Want to place a bet with your bookie on the direction of the stock market, interest rates or specific stocks? Those days may soon be over.
Betting agencies have been warned they could land in hot water, if they take bets on sharemarket indices without holding a financial services licence.
Australian Securities and Investments Commission (ASIC) is also concerned about bookmakers taking bets on movements in official interest rates, according to reports in the Fairfax press. A spokesperson for ASIC suggested that betting on financial products could be considered a derivative, and could be used to hedge actual sharemarket transactions or positions. If the bet was used for hedging purposes, then wagering operators would need an Australian financial services licence.
Bookmakers have increasingly offered more bets on movements in financial indicators, with Sportsbet recently offering markets on the share prices of BHP Billiton (ASX: BHP), Billabong International (ASX: BBG) and Qantas Airways (ASX: QAN), as well as Harvey Norman Holdings’ (ASX: HVN) profit for the financial year. Last Friday, Sportsbet was offering odds on whether Fortescue Metals Group’s (ASX: FMG) share price will recover by the end of the year, but it seems to have disappeared when I checked the site this morning. You can still however bet on which listed company Lachlan Murdoch will buy next.
SportingBet (not to be confused with Sportsbet) has said that it was given the green light by the Northern Territory Racing Commission to offer a market on interest rates without a financial service licence, as interest rates aren’t on the ASX. Both bookmakers are currently offering odds on changes to official interest rates by the RBA. According to the report, none of the betting agencies contacted held a financial services licence.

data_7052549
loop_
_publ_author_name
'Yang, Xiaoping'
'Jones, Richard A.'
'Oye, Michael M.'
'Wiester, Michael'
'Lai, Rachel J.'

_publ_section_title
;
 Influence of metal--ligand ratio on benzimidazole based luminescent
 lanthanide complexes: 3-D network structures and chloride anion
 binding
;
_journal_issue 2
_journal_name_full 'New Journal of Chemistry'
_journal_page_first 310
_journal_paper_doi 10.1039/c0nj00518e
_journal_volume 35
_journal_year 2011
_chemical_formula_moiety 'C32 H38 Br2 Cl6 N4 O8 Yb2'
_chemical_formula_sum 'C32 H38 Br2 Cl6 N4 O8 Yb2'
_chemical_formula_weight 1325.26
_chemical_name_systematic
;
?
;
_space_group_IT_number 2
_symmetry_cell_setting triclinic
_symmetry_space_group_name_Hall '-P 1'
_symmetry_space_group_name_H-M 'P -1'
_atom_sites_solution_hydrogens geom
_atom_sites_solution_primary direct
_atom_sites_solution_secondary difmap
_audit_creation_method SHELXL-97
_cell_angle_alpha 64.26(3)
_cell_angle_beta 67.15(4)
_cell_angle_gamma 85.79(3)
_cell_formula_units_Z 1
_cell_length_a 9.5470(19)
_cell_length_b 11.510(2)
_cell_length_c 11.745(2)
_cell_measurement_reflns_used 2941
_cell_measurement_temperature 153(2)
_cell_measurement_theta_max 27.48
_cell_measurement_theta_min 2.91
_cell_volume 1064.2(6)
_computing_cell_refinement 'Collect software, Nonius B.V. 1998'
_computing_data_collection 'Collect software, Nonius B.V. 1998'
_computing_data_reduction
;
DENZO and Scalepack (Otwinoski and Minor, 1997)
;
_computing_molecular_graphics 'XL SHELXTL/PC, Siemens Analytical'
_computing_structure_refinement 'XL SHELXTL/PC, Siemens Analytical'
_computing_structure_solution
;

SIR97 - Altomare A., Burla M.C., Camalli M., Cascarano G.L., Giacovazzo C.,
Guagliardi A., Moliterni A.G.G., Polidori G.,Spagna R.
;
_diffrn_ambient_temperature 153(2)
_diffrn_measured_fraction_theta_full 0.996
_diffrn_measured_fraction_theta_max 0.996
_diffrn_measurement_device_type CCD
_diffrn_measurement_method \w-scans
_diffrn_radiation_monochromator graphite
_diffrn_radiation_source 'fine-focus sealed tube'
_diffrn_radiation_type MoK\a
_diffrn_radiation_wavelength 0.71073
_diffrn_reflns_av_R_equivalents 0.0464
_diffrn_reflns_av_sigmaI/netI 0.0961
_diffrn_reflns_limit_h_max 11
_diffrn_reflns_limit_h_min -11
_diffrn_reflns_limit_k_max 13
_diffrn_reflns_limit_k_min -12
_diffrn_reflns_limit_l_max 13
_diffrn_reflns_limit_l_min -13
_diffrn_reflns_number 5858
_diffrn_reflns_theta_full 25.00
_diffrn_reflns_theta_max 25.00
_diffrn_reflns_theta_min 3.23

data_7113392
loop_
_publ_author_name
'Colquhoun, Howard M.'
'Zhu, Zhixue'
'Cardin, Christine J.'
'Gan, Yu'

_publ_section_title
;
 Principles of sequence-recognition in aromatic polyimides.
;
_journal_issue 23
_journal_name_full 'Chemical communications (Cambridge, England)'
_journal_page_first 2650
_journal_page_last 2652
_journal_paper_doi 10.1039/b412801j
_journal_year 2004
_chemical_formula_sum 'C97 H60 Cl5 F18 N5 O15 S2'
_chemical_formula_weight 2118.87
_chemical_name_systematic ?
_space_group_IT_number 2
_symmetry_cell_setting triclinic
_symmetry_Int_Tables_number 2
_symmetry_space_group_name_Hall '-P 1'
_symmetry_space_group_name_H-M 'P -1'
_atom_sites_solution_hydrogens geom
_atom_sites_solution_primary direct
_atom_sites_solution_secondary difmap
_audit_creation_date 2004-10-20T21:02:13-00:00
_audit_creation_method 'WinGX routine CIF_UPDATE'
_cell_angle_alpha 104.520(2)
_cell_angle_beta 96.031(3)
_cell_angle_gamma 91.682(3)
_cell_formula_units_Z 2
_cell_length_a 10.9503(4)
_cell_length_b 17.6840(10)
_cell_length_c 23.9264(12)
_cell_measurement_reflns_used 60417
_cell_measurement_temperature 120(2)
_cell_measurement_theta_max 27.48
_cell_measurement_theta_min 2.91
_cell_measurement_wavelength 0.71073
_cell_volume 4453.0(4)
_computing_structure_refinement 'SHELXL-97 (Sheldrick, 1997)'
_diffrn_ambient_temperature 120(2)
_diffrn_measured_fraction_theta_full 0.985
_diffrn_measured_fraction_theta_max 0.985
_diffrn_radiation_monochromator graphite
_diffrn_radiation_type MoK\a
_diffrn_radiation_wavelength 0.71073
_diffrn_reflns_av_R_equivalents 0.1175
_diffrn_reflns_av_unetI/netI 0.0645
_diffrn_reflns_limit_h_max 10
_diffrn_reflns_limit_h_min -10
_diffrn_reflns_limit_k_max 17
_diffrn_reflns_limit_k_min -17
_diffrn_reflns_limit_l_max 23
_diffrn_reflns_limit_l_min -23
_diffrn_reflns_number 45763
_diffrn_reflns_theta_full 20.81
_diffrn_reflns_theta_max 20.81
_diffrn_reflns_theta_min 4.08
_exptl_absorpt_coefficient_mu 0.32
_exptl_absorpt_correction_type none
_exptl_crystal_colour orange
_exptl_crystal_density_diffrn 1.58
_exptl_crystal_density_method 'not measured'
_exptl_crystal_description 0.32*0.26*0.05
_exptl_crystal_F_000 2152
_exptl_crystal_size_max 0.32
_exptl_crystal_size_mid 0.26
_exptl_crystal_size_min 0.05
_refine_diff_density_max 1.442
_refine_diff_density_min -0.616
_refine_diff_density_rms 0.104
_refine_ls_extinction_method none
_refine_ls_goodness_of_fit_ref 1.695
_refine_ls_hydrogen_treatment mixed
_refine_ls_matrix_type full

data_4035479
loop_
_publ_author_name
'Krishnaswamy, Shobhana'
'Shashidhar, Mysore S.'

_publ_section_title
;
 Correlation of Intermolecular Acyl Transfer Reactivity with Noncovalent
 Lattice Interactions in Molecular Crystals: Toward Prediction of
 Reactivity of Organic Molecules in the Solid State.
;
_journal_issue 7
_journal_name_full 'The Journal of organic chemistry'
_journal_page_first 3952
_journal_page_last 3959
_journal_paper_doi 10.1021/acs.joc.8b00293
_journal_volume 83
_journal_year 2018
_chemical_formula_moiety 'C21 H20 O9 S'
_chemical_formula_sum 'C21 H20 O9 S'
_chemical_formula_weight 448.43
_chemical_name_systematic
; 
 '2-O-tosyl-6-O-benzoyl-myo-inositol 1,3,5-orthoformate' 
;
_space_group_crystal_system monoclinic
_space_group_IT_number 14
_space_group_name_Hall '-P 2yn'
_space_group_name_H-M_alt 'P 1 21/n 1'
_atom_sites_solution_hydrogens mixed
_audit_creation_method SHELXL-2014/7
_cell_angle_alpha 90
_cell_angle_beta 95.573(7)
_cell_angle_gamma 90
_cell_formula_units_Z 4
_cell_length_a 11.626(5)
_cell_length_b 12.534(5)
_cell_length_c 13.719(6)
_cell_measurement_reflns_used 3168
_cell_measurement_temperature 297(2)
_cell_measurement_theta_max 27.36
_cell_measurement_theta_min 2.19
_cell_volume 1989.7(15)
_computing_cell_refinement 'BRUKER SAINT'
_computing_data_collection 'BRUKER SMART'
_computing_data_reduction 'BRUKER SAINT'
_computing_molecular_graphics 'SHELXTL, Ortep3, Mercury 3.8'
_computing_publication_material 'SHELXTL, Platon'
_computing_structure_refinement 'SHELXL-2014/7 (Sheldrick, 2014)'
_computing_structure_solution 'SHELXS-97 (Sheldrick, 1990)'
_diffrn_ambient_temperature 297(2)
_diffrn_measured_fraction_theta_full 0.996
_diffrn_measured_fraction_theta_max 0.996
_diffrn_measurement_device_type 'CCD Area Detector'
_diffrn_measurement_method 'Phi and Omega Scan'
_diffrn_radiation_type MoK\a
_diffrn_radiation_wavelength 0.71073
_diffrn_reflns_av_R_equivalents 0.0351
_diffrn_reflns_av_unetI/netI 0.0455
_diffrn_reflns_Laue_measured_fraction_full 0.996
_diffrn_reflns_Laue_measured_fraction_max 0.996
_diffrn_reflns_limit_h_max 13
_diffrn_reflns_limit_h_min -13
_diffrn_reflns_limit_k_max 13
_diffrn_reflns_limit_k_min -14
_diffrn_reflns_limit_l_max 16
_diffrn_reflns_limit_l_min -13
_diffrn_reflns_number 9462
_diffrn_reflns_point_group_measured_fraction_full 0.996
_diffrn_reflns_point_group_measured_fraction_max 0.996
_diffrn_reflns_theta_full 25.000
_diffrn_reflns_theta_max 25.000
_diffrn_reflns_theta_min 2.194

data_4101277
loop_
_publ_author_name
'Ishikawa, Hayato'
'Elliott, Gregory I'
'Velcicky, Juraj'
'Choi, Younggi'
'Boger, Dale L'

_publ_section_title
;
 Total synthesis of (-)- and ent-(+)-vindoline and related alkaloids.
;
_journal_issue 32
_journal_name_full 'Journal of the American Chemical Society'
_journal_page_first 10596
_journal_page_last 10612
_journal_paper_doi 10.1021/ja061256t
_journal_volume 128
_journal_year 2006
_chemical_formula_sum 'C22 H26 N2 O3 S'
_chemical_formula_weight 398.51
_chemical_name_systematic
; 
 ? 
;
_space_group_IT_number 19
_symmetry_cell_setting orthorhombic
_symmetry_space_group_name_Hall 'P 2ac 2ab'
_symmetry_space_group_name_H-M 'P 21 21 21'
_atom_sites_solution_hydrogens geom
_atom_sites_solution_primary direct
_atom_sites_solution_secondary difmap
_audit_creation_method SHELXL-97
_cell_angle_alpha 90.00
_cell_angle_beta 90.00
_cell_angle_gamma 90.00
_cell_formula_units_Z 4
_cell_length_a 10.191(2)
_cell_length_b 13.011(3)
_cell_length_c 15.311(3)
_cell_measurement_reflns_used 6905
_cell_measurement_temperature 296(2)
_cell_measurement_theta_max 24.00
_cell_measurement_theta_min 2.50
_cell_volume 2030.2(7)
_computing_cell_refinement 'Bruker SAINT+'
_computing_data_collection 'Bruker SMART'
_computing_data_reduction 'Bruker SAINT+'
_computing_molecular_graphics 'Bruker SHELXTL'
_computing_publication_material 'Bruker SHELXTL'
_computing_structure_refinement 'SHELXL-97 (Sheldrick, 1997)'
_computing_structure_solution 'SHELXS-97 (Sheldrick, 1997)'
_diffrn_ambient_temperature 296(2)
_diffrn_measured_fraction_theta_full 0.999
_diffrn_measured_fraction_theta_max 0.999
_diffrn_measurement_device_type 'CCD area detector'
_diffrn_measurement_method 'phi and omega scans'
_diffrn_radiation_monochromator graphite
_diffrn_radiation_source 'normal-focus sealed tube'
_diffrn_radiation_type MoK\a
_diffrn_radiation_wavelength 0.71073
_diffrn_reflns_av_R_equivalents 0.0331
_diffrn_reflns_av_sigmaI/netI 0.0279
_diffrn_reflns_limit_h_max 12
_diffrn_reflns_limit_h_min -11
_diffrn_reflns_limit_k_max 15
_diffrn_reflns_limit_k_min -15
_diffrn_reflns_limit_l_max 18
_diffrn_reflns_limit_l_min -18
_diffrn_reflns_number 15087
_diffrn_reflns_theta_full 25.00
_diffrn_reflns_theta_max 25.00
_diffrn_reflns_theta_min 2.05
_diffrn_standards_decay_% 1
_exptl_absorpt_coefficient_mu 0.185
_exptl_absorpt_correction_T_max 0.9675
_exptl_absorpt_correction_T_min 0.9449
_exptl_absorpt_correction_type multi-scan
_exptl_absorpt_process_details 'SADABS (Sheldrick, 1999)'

The Foolish bottom line
With intense competition for the gambler’s money in horse-racing and sports, bookmakers are moving into new areas and were bound to eventually come up against some barriers.
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Motley Fool writer/analyst Mike King owns shares in BHP. The Motley Fool’s purpose is to help the world invest, better. Take Stock is The Motley Fool’s free investing newsletter. Packed with stock ideas and investing advice, it is essential reading for anyone looking to build and grow their wealth in the years ahead. Click here now to request your free subscription, whilst it’s still available. This article contains general investment advice only (under AFSL 400691). Authorised by Bruce Jackson.
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